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Dems Struggle To Change The Conversation, So They Change The Meaning Of Barr’s Words

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Virginia Kruta Associate Editor
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Democrats appear to be going all-in on a new strategy: changing the meanings of certain words when they don’t like the direction the conversation is moving.

Fox News analyst and author Dr. Gina Loudon raised the issue amid the furor over Attorney General William Barr’s claim that “spying did occur” on the 2016 Trump campaign and its members.

“If someone told you that men aren’t men, women aren’t women, storms aren’t weather, babies aren’t babies, votes aren’t votes, spying isn’t spying, socialism isn’t socialism, fake news isn’t fake news & winning isn’t winning…” Loudon tweeted.

Never has that dramatic shift been more apparent than in the recent conversation regarding spying and whether politically-motivated surveillance was a factor in a concerted effort to discredit or even undermine President Donald Trump.

When Barr said during a Monday hearing that he believed Trump’s campaign had been spied on, Democrats and many in the media drew a collective breath and recoiled in shock. CNN was quick to point out that Barr had “no evidence” to support his claim, something they never did for any Democratic Rep. Adam Schiff’s many appearances.

CNN’s anchors and guests quickly joined the pile-on, downplaying Barr’s use of the term as simply a means for the new attorney general to make a show of being on the president’s side.

  • Anderson Cooper called the use of such terminology “loaded.”
  • Chris Cuomo appeared to acknowledge that surveillance had occurred but said that calling it “spying” was a “defamatory way to refer to surveillance.”
  • Don Lemon called the claim that Trump was spied on “outrageous.”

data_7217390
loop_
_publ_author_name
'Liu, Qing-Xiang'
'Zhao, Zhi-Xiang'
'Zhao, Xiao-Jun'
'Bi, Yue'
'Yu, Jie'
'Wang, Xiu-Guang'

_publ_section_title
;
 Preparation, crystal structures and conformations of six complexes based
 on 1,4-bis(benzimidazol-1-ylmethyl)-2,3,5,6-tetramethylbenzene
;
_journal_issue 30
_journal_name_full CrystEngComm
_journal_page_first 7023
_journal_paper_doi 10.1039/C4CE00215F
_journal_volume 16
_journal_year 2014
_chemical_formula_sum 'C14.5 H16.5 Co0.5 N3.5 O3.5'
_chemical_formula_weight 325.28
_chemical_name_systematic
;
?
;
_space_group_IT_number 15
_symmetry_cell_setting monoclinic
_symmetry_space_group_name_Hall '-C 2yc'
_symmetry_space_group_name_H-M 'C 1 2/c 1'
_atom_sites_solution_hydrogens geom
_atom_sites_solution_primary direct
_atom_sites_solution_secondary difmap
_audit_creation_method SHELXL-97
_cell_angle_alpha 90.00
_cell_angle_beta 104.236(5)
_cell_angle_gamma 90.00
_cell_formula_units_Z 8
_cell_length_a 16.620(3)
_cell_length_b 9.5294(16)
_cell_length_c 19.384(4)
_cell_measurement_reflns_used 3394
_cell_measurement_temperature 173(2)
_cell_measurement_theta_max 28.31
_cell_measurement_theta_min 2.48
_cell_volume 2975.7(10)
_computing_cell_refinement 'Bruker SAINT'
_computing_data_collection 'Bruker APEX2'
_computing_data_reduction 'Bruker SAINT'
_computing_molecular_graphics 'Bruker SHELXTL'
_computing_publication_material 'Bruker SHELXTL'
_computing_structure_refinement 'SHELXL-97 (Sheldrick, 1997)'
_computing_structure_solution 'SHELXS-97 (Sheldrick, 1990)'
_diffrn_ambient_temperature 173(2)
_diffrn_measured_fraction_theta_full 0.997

• Jeffrey Toobin argued that the “paranoid lunacy of the right wing” had taken over the Justice Department.

Former Director of National Intelligence James Clapper also weighed in, telling CNN, “I thought it was both stunning and scary. I was amazed at that and rather disappointed that the attorney general would say such a thing. The term ‘spying’ has all kinds of negative connotations, and I have to believe he chose that term deliberately.”

Clapper had previously used the term himself, however, when claiming that the intent of any surveillance of Trump was to determine “what were the Russians attempting to do” and not to “spy on the campaign, per se.”

Former FBI Director James Comey chose his words carefully, as well, arguing that he never considered “electronic” surveillance and “spying” to be the same thing. But as former White House press secretary Ari Fleischer pointed out, the difference is often in the eye of the intended target of the “spying.” (RELATED: James Comey ‘Has Never Thought Of Electronic Surveillance As Spying’)

And as the examples began to flood Twitter, it became readily apparent that many of those same outlets had thrown the word “spying” about with abandon when the targets had been anyone other than those associated with the Trump campaign.

So when is a spy not a bad spy?

Republican South Carolina Sen. Lindsey Graham made the case that what happened to Trump during the campaign and transition certainly was spying — but pointed out that not all spying was necessarily “unlawful.” That, he said, is why investigating the investigators in this particular case is necessary.

“They didn’t do this to Clinton — they did this to Trump. We’re going to find out why,” he said.

Barr has indicated his intent to pursue an investigation into the FISA Courts and the beginnings of the investigation into Trump, his campaign and alleged connections between them and Russian officials.

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